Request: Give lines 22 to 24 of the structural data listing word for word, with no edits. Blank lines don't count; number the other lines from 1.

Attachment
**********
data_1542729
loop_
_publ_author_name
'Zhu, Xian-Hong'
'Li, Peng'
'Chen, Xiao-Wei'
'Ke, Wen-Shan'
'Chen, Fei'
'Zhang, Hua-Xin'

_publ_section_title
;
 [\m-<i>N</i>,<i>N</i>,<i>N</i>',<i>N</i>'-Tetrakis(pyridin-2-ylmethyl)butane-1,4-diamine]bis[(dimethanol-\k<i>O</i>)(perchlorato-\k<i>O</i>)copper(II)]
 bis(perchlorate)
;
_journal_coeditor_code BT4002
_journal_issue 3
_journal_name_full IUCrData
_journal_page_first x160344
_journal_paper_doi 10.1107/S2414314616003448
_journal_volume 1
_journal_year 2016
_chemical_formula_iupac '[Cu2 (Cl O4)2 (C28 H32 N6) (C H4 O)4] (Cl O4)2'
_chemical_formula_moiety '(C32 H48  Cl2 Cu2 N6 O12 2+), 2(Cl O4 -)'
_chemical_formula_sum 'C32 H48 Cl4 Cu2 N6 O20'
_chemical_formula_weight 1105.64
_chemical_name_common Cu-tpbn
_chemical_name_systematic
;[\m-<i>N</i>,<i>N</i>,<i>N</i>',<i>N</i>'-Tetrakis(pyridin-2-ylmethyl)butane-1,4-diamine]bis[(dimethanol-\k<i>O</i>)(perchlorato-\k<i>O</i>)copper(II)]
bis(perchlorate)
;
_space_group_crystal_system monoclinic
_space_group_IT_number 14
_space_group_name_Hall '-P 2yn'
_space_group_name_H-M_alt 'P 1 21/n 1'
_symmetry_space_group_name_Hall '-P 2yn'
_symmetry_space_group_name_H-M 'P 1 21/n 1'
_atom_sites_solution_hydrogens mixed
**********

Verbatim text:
_chemical_formula_iupac '[Cu2 (Cl O4)2 (C28 H32 N6) (C H4 O)4] (Cl O4)2'
_chemical_formula_moiety '(C32 H48  Cl2 Cu2 N6 O12 2+), 2(Cl O4 -)'
_chemical_formula_sum 'C32 H48 Cl4 Cu2 N6 O20'